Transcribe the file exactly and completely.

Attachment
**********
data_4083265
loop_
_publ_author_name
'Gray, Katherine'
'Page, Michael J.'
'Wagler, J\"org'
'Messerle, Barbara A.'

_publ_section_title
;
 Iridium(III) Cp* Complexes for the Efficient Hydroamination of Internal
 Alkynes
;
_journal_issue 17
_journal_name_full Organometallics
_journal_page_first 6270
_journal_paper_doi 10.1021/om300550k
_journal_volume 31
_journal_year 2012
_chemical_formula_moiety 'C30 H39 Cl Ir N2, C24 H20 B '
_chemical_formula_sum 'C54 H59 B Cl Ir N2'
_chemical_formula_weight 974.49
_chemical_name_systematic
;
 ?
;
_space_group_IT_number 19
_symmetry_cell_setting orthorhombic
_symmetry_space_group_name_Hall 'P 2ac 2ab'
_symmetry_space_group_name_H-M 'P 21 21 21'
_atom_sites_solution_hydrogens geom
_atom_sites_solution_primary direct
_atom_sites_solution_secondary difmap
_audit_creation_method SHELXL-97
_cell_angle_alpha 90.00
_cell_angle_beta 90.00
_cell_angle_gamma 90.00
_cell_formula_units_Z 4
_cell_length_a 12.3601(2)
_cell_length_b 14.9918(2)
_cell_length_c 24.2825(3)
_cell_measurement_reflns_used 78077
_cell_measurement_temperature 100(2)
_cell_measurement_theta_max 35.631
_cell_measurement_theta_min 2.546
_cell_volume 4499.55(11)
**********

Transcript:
data_4083265
loop_
_publ_author_name
'Gray, Katherine'
'Page, Michael J.'
'Wagler, J\"org'
'Messerle, Barbara A.'

_publ_section_title
;
 Iridium(III) Cp* Complexes for the Efficient Hydroamination of Internal
 Alkynes
;
_journal_issue 17
_journal_name_full Organometallics
_journal_page_first 6270
_journal_paper_doi 10.1021/om300550k
_journal_volume 31
_journal_year 2012
_chemical_formula_moiety 'C30 H39 Cl Ir N2, C24 H20 B '
_chemical_formula_sum 'C54 H59 B Cl Ir N2'
_chemical_formula_weight 974.49
_chemical_name_systematic
;
 ?
;
_space_group_IT_number 19
_symmetry_cell_setting orthorhombic
_symmetry_space_group_name_Hall 'P 2ac 2ab'
_symmetry_space_group_name_H-M 'P 21 21 21'
_atom_sites_solution_hydrogens geom
_atom_sites_solution_primary direct
_atom_sites_solution_secondary difmap
_audit_creation_method SHELXL-97
_cell_angle_alpha 90.00
_cell_angle_beta 90.00
_cell_angle_gamma 90.00
_cell_formula_units_Z 4
_cell_length_a 12.3601(2)
_cell_length_b 14.9918(2)
_cell_length_c 24.2825(3)
_cell_measurement_reflns_used 78077
_cell_measurement_temperature 100(2)
_cell_measurement_theta_max 35.631
_cell_measurement_theta_min 2.546
_cell_volume 4499.55(11)